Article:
DG: The interesting thing is that while we make a great racing game our vision is to make car entertainment and racing is a part of that absolutely, and our roots in Forza motorsport come from that but honestly what we’re doing is expanding the franchise, we’re never trying to sacrifice anything. It’s just grow, grow, grow. I think there is a simplistic view that you cannot do two things at once, you cannot please every person and all these are all great little sayings but actually, if you are clever you can. So what we try to make is a game that no matter how you approach car culture it fits you like a glove, so if you don’t know how to play controllers, if they’re kind of intimidating to you, Kinect is a great option. Autovista is brand new – there is no other experience like that in the world. Is that racing no, its completely different from racing but is it cars? Absolutely it’s cars.
RG: What is your favourite track in the game?
DG: My favourite tracks changes quite a bit. I think there’s two in particular for very different reasons. I’ve been working in Forza Motorsport since 2002 and I’ve been working in games for quite a long time since 1997 and very early in Forza Motorsport 1 we set up the Laguna Seca track. I have driven that track in the real world and done hot laps with pro drivers so I know that track really well and I grew up watching it.
So we set up the 99 Viper fairly early in the game as well, and so from our first prototypes I was driving that car on that track. So whenever we do new tyre features, new brake models, new suspension models, new anything – I always take the 99 viper onto Laguna Seca and do a few hot laps, do a few drift laps and that gets me a good evaluation.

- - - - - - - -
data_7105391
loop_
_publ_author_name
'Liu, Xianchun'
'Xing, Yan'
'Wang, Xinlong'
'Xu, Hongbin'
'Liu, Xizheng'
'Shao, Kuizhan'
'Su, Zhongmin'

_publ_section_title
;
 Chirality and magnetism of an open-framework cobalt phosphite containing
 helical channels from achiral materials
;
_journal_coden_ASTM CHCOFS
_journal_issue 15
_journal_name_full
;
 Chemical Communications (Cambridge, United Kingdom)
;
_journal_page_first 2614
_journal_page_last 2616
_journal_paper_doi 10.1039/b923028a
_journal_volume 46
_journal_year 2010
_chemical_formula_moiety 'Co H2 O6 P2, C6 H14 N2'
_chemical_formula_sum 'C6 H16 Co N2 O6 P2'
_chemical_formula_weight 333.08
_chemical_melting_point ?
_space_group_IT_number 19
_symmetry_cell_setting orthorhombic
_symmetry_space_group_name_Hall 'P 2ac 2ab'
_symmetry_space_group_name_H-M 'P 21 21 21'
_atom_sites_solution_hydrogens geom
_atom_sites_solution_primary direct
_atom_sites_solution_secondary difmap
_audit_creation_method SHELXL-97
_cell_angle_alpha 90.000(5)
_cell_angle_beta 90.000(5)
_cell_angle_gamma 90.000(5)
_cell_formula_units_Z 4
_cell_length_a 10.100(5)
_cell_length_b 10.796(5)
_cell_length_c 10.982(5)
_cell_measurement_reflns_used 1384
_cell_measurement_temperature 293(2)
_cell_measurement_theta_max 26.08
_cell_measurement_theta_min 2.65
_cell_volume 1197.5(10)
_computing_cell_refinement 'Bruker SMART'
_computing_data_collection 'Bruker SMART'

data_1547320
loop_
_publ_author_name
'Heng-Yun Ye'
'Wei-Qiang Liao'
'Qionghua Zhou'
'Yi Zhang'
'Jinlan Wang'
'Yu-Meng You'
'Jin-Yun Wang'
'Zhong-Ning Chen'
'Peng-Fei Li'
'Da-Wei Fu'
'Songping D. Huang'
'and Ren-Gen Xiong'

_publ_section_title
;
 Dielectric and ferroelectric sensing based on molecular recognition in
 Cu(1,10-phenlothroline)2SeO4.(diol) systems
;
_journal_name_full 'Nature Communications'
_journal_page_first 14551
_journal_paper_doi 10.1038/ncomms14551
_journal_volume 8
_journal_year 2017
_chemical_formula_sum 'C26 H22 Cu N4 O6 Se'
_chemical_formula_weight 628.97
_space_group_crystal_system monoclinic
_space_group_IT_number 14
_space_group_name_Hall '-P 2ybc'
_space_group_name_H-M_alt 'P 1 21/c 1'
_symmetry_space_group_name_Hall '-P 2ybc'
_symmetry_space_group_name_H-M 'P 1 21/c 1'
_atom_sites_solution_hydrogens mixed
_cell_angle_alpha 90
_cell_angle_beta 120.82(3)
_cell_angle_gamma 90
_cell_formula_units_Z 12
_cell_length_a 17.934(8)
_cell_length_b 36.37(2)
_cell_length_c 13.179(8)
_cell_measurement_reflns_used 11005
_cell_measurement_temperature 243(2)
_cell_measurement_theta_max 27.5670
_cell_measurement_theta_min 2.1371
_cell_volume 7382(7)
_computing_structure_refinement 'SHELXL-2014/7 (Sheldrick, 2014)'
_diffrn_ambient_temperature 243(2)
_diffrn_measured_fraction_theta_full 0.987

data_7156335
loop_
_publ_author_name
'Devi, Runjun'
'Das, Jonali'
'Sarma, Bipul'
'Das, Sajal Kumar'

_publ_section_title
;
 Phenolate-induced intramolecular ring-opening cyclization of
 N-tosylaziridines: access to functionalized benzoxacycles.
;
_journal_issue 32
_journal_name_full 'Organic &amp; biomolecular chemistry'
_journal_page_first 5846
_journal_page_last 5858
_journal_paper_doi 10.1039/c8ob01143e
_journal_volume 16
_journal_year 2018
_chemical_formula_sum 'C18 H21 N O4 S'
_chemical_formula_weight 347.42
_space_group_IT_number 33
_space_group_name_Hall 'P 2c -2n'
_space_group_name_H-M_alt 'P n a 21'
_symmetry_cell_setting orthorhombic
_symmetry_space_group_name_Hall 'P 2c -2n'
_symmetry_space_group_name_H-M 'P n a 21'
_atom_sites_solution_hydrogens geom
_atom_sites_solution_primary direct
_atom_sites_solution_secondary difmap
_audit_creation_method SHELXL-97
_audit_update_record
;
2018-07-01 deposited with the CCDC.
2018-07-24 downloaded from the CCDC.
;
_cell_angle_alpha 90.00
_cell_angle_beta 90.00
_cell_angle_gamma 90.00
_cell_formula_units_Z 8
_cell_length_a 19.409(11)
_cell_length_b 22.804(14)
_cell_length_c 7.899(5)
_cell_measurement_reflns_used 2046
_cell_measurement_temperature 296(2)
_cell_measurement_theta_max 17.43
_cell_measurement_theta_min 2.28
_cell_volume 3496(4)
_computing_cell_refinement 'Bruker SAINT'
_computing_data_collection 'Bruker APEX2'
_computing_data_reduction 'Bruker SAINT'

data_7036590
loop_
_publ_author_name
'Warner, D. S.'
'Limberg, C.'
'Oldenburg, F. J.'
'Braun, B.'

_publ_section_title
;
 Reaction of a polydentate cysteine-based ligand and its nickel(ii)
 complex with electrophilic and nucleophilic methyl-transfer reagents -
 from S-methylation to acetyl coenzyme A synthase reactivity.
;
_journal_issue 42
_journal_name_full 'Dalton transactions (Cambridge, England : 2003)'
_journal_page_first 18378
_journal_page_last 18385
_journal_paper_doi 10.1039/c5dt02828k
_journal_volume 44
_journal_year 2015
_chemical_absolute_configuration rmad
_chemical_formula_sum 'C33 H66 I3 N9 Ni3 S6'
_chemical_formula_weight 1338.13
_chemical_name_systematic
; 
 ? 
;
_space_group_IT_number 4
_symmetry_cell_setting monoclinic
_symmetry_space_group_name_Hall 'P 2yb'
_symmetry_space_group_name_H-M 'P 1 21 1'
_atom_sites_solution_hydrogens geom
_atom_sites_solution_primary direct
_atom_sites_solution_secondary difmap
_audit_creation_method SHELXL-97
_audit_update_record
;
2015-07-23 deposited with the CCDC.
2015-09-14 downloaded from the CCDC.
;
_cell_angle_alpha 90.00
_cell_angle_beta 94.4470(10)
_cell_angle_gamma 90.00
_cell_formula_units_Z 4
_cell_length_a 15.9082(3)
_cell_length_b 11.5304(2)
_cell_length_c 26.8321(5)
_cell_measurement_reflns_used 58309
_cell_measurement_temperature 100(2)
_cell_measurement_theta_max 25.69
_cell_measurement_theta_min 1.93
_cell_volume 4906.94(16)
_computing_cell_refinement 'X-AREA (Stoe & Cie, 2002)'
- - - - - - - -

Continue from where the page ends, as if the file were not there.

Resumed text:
My favourite track in the game right now is Infineon Raceway, and the reason is because it’s a nutter, off-camber, crowning blind corners, walls right next to the track and so when you really nail that track, when you really get the balance of the car right, when you get the rear end to squat as you accelerate through the corner it’s like, it’s like magic. And if you do it wrong, you’re are nothing, you’re not only off the road but you’re into a wall spinning six times.
RG: What real world tracks are out there that are not in the game that you would like to include?
DG: Oh, there’s tons of real tracks. I’ve been watching motorsport since I was a kid. There’s great tracks in F1, DTM, Austrilian V8’s – the list goes on and on. The issue with tracks in general is you call to try and licence a track and you’re not sure who owns them. It is one thing to include a track on the sly, but when we do a track, we hire the track for three days, we take aerial photos, we take gps coordinates of the inside and outside of the track. We do hot laps around the track – you cannot just kind of do that, you need to have the tracks governing body in your corner. You cannot do that without the backing of the owners or some of the great governing bodies out there.